I suspect that the author is building a bit on the recent Pew research study on the perception of value of online learning, which has college presidents thinking online learning provides an equal value to face to face instruction (by a slim majority) as opposed to only 29% of the general public thinking they do. Pew did a good job with this study, but generally I am dismayed by the desire of Americans (some) to give opinions on subjects they have yet to experience. Like being interviewed of what you thought of a book before you read it. The vast, vast majority of Americans have never taken an online course yet feel compelled to provide an opinion on it. Where is the comparison? Granted, the Pew study deals specifically with US higher education, but one could suspect that these confidence percentages would continue to skew negatively as one approached elementary schools. So, in short, there is evidence; just not the silver bullet that says online learning is as good or better as face to face instruction. There should never be a study that comes out and says that as they are not the same thing. Either way, I dare you to take an online course (a full one) and walk away thinking they are inferior.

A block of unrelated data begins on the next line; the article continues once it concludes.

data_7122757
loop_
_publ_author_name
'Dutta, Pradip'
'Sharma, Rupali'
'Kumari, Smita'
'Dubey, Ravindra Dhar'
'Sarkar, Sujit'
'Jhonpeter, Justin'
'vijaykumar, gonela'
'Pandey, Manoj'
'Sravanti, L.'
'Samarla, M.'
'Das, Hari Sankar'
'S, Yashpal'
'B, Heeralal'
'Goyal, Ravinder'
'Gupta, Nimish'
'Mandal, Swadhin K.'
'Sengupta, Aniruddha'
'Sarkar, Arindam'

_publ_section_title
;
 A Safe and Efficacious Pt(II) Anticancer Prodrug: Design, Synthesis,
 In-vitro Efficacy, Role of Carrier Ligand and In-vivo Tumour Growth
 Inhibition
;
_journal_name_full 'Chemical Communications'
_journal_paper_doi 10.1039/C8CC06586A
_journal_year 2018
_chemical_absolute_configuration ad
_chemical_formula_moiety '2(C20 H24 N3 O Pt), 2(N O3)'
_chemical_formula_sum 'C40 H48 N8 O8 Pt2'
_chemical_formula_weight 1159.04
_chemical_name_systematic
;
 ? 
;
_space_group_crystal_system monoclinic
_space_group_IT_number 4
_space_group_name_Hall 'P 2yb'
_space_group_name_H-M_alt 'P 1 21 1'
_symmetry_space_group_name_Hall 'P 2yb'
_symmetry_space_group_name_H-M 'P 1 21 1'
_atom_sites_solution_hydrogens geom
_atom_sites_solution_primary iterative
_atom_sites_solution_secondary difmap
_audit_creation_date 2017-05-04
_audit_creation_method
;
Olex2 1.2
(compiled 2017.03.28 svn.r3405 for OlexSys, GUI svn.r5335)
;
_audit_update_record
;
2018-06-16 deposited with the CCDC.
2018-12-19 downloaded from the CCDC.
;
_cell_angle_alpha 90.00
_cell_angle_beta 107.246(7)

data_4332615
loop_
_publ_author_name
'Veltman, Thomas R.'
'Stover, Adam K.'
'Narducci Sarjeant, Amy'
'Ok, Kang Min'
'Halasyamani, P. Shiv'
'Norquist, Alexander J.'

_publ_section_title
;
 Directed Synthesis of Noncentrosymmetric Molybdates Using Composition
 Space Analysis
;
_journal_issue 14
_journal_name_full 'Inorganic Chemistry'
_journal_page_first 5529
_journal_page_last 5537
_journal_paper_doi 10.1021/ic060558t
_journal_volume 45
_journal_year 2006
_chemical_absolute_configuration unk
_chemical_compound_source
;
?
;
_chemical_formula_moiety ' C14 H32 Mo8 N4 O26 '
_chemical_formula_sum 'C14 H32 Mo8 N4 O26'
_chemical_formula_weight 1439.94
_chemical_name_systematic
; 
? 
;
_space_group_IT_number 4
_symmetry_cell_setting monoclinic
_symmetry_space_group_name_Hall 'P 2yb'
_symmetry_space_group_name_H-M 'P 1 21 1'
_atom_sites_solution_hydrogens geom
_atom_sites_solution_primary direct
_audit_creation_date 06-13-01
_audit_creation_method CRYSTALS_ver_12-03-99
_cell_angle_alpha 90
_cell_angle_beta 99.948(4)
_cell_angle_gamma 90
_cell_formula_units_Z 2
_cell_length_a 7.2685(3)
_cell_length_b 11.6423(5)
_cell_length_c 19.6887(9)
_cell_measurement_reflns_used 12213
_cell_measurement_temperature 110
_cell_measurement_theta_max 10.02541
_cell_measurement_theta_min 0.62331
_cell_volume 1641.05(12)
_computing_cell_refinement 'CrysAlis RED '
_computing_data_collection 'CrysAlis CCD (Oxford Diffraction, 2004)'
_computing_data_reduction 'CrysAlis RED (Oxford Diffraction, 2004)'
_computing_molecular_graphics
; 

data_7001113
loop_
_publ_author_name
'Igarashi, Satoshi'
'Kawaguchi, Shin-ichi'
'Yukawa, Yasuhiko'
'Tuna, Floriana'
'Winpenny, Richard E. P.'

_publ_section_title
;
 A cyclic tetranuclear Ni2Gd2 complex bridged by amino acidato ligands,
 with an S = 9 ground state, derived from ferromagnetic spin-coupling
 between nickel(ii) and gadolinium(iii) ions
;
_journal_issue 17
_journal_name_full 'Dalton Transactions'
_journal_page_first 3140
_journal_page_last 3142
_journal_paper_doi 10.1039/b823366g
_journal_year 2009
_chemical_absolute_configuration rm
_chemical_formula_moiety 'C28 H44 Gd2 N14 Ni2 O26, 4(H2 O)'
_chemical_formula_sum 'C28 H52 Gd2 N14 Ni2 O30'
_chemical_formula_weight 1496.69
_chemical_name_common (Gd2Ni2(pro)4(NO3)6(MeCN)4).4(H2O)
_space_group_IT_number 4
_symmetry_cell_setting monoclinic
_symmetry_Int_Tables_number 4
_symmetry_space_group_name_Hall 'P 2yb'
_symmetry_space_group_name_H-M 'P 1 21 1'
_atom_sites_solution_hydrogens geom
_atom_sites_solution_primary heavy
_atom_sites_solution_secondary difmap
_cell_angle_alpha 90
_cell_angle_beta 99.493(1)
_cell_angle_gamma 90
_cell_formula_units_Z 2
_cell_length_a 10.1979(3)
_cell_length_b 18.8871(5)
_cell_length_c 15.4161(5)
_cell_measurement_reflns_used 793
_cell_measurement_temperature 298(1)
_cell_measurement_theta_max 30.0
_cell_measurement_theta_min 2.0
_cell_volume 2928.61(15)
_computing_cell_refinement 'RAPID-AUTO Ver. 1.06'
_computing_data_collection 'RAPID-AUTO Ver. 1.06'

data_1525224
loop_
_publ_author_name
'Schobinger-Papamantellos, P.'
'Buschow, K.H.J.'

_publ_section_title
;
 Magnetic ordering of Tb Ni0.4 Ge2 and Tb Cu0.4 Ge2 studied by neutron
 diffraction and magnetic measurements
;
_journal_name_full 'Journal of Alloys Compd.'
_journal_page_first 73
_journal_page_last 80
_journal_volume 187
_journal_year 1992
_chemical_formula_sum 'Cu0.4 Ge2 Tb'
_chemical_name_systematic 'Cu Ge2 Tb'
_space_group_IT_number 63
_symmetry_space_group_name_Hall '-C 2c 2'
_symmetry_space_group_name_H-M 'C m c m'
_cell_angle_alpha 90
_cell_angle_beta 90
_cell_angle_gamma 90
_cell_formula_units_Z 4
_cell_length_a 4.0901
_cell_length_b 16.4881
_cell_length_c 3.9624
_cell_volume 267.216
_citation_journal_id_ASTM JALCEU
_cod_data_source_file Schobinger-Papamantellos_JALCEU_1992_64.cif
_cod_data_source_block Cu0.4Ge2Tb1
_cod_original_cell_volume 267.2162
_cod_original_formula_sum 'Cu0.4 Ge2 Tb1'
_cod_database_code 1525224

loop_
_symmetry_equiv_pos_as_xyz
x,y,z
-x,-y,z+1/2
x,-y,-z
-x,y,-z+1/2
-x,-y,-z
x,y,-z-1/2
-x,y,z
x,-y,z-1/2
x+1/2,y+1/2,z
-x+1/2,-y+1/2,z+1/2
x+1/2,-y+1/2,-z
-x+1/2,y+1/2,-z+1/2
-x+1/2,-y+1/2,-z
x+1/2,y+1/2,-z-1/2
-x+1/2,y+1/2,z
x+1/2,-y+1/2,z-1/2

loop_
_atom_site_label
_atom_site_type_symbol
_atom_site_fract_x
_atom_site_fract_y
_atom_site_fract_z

Which leads me to my next point.
More efficient delivery device
This is where the Kyrene School District example actually works. They gobble up students because they are perceived as being innovative (ie, basic economics). And this is not a bad thing for Arizona. In fact, one could argue that this is exactly what was envisioned when this was first proposed. The physical, face to face delivery system of education is a drastically costly exercise. One that obviously has been producing less than desired results. We know that an online program is just as costly as a face to face program (or at least in the ballpark of being equivalent); however, there is little to suggest that if implemented on scale, this would still hold true. Labor costs are still the highest cost for most districts. That won’t change with an online model. What will change is the need for physical overhead. Structures, buildings, electricity, etc. These, while not being removed altogether, can be consolidated. Districts can and should shrink their physical space. Transform the physical classroom into either the reflective space or the space for collaborating on group projects (for portfolios, not standardized tests).